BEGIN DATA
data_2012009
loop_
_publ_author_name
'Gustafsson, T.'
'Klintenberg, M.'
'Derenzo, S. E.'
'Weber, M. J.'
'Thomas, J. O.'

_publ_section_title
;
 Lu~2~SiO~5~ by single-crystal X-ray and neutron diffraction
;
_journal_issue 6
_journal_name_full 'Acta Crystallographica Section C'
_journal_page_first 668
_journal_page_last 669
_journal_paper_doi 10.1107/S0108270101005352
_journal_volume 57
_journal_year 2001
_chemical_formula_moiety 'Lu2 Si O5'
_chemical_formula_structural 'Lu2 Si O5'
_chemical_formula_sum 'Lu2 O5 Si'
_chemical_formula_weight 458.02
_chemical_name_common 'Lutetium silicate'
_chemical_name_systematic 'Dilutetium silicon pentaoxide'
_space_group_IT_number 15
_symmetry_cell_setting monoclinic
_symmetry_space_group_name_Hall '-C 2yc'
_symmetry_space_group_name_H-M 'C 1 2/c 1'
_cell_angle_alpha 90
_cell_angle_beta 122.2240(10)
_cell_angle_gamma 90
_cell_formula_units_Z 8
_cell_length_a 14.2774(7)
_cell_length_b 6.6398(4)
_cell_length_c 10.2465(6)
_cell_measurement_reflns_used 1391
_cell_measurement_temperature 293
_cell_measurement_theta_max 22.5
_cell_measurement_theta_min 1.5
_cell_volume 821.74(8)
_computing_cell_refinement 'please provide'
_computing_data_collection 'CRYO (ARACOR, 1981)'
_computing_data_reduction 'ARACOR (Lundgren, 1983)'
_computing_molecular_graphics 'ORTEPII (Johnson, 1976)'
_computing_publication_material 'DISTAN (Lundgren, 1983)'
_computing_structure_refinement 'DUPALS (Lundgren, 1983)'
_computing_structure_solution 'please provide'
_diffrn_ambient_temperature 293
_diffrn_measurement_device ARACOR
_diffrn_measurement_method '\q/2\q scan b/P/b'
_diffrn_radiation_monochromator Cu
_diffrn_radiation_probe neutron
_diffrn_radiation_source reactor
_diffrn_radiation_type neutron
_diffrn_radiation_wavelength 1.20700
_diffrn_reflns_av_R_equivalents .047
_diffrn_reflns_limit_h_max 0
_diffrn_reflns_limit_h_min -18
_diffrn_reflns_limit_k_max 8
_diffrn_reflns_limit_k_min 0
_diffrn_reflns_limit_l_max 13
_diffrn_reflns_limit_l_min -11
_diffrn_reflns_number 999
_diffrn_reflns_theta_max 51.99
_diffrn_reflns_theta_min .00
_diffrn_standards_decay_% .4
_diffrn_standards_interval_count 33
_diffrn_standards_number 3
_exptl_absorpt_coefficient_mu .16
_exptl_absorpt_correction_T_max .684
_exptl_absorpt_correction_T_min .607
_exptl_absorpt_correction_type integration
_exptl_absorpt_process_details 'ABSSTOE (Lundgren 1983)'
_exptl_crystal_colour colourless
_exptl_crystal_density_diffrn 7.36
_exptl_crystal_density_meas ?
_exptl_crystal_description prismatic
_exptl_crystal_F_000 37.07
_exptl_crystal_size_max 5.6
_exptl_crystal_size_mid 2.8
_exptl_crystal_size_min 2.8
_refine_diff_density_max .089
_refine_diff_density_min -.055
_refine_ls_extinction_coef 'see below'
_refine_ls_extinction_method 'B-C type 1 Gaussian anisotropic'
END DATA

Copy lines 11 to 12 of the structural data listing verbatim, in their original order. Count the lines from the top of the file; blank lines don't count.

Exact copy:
 Lu~2~SiO~5~ by single-crystal X-ray and neutron diffraction
;